Crosstimbers Street and North Freeway / Interstate 45
Houston, Texas

The Bayou City's fourth shopping mall was developed on an 80 acre plot, located 4.3 miles north of Houston's urban core. The site was adjacent to the Interstate 45 / North Freeway, which had opened, between said site and downtown Houston, in July 1962.

The single-level, fully-enclosed NORTHLINE SHOPPING CITY started out with a 2-level (210,000 square foot) Montgomery Ward, which was completed in October 1960. An 850,000 square foot mall was added to the freestanding Ward's, that was dedicated March 15, 1963.

Boston-based Theodore Berenson & Associates, builders of Houston's GULFGATE SHOPPING CITY, also developed the NORTHLINE SHOPPING CITY complex. The Sumner Schein firm handled the shopping center's design. They would also be commissioned for Greater Boston's NATICK MALL (1966) and Rochester, New York's (GREECE) TOWNE MALL (1967).

In addition to the aforementioned Ward's, NORTHLINE was anchored by a 2-level (163,000 square foot), San Antonio-based Joske's. This store began business February 6, 1964.

A predominantly 1-level (76,000 square foot), New York City-based Britts was a junior anchor. Inline stores included Walgreen Drug, Craig's Family Apparel, Bond Clothes, a Piccadilly Cafeteria, Weingarten's supermarket and S.S. Kresge 5 & 10. In all, there were forty-five stores and services in the original complex.

The mall opened its first motion picture venue April 14, 1965. The General Cinema Corporation Northline Cinema I & II was built in the northeast parking area. It was identical to twinplexes built simultaneously at the GULFGATE SHOPPING CITY and MEYERLAND PLAZA centers.

Commercial competitors of NORTHLINE SHOPPING CITY were NORTHWEST MALL (1968) {4.7 miles southwest, in Houston}, GREENSPOINT MALL (1976) {7.6 miles north, in Houston} and DEERBROOK MALL (1984) {13.6 miles northeast, in Humble}.

A name change, to NORTHLINE MALL, was done in 1972. This was followed by an interior facelift, in 1977, and exterior remodeling, in 1985. The latter included canopies and banners, new landscaping and the installation of a Food Court in the mall's Center Court.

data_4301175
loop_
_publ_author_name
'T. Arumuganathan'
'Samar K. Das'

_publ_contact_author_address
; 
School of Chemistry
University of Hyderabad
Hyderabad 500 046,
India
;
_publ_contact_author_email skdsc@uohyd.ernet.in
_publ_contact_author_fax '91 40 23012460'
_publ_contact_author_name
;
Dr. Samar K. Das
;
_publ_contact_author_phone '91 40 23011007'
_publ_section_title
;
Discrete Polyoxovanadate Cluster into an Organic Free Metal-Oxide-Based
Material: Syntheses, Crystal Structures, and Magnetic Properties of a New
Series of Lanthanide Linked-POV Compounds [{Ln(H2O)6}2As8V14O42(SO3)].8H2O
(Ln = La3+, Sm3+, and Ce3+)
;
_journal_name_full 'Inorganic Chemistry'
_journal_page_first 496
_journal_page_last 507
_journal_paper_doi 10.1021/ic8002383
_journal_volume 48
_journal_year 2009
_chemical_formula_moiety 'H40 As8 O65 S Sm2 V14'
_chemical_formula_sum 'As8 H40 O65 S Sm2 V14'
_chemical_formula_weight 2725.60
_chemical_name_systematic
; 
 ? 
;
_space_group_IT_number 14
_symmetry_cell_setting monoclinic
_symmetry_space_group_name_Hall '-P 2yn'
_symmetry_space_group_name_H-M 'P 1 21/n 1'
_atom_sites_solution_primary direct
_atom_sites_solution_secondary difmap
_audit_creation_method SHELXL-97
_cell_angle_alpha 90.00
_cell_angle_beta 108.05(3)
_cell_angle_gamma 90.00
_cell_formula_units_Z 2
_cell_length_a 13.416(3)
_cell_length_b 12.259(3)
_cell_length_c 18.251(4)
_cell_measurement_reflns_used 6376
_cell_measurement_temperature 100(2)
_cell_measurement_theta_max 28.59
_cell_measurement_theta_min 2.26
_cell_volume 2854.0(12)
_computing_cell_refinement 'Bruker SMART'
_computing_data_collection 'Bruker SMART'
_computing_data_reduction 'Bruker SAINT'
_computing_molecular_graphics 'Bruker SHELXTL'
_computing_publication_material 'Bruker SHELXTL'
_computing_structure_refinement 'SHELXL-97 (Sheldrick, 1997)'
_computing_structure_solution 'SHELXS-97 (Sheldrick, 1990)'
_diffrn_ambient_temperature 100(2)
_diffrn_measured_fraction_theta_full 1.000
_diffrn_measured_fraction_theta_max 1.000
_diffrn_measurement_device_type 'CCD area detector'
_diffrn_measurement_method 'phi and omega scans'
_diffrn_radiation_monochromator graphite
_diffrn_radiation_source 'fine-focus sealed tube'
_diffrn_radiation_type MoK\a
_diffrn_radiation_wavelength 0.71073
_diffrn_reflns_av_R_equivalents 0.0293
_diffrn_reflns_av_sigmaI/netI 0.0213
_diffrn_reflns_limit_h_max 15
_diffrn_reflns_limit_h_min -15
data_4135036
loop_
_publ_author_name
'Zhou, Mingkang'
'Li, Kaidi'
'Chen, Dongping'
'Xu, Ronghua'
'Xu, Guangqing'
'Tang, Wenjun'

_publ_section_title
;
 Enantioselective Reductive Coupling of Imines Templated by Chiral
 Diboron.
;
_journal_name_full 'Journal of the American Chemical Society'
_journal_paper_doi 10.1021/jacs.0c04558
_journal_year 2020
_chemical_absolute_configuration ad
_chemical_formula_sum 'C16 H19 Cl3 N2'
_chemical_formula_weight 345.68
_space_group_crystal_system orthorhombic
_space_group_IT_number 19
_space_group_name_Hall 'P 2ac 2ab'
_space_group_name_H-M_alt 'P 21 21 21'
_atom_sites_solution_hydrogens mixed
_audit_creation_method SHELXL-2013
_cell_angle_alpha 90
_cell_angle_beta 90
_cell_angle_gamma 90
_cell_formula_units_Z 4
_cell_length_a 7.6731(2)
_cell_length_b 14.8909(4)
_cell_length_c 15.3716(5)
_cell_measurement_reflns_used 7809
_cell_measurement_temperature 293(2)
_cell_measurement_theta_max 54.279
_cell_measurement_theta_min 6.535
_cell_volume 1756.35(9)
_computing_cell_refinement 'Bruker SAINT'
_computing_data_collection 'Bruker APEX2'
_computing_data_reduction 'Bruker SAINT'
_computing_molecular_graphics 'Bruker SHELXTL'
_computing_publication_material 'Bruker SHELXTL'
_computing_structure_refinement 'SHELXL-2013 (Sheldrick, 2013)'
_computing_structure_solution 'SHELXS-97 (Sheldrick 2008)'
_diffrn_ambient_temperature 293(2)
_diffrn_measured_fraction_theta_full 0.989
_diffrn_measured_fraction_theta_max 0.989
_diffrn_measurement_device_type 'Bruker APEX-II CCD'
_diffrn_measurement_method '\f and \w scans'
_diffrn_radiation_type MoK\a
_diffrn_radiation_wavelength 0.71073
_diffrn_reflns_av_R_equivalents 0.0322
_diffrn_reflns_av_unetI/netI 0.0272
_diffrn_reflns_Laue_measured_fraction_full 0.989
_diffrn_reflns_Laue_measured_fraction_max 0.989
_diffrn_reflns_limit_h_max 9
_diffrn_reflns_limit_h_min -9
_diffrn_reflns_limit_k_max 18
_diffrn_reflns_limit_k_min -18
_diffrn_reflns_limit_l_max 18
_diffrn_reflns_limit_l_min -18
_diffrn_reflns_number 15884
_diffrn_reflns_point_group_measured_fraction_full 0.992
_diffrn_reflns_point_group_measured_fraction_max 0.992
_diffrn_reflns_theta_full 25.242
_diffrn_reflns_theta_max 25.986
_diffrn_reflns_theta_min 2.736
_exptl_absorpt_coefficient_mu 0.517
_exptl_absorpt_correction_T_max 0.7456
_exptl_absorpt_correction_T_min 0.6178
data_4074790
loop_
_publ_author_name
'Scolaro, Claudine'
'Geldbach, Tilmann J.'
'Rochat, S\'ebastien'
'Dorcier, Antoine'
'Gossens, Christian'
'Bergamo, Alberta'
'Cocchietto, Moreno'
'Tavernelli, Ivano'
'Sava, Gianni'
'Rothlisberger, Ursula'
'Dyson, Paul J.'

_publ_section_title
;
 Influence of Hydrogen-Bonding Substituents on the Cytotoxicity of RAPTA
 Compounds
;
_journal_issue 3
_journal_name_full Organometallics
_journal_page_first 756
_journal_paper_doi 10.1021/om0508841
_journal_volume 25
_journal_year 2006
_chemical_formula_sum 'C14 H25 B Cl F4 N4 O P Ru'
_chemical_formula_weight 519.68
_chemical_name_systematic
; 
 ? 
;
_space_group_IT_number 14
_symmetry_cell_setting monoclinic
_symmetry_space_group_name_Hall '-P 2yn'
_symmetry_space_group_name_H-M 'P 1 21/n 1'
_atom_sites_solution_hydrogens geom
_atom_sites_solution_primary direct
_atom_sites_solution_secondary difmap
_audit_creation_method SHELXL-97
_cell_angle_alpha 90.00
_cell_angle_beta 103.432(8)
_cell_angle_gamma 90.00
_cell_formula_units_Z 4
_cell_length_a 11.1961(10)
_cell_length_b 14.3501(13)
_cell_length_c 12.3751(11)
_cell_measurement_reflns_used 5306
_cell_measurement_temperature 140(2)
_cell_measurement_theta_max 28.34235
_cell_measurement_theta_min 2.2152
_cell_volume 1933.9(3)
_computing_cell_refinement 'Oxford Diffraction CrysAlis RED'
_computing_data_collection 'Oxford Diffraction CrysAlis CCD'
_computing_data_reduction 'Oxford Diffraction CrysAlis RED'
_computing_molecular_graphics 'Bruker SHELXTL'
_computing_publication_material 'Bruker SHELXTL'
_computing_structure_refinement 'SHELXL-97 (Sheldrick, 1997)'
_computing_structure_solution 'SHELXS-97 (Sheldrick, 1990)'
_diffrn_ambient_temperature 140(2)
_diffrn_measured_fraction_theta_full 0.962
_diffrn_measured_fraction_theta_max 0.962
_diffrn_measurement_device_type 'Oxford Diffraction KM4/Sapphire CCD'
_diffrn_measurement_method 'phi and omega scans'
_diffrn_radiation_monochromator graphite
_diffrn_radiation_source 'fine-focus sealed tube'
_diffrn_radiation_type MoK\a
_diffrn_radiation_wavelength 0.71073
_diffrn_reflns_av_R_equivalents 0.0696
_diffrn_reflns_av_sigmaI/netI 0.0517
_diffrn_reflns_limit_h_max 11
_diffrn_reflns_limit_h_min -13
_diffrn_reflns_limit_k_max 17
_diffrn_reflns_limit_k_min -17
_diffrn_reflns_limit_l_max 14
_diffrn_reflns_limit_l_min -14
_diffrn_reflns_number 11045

By the late 1970s, the Joske's at NORTHLINE MALL was "underperforming". It was downsized into its lower level in 1985. In early 1987, the chain was acquired by Dillard's. They never rebranded the store, but shuttered it in July 1988.

The mall had been in a state of decline since the early 1980s. Crime had proliferated in the vicinity of the shopping complex, with customers being robbed, carjacked and shot. Jewelry stores within the mall were even held up at gunpoint.

All of this led to the closing of many of the original mall's national chain stores. These were replaced by mom & pop-type tenants, such as Leeftold Men's, Service Jewelry, Marlon Sporting Goods and The 50 % Off Store.

Houston-based Academy Corporation Sporting Goods opened, in a lower level section of a downsized Montgomery Ward, in June 1990. Britts had closed in 1982. In 1992, its space was refitted as a satellite campus for Houston Community College. The twin cinema, which had been quaded in the 1970s, closed for good in May 1996.

By this time, NORTHLINE MALL tenants included Kay-Bee Toys, Palais Royal, Foot Locker and Walter Pye's apparel. The vacant Joske's was razed and replaced by the Magic Johnson Northline Mall 12, which opened January 19, 1998. It was the cinematic chain's third location. During construction of the Magic megaplex, a wall connecting with the mall collapsed. Three mallwalkers were killed and seven others injured.

One vacant anchor store had been dealt with, but the mall was presented with a second when Montgomery Ward shut down, in January 2001. This time around, the empty store building would not to be retenanted or replaced.

Berenson & Associates, who still owned the mall, entered into a joint venture with Buffalo-based Eastbourne Investments in December 2004. A redevelopment plan for NORTHLINE MALL was announced in February 2005.

The circa-'60s center was to be demolished in stages, with new quarters built for inline tenants in an open-air, power-format complex. As new stores were opened, portions of the old mall would be razed.

Montgomery Ward's vacant store became the first to go, in 2006. With its area cleared, space was made to start construction of the power center. A new name was bequeathed for the undertaking in June 2007...NORTHLINE COMMONS. The Magic Johnson megaplex, operating under the AMC banner since 2005, closed in May 2007 and was demolished soon after.

First phase stores in NORTHLINE COMMONS opened in July 2007. Stores in the second opening phase, wrapping up in early 2009, included Conn's, Ross Dress for Less, Marshalls and Shoe Carnival. Original mall tenants, such as Palais Royal, PayLess ShoeSource and Foot Locker, had also relocated into new stores.

The Houston Community College portion of NORTHLINE MALL was the last part of the old shopping center left standing. A new, 100,000 square foot, Northline Campus building was built on 14.4 acres, at the northwest corner of the site. The new educational institution was dedicated May 19, 2008. With its completion, the remainder of the mall was bulldozed.

A 1-level (194,000 square foot) WalMart SuperCenter opened October 27, 2010, as a shadow anchor of NORTHLINE COMMONS. The complex now encompassed 460,000 leasable square feet and fifty-four tenant spaces. It was managed by Houston-based Fidelis Realty Partners.


"Northline Mall" article on Wikipedia (Fidelis Realty Partners)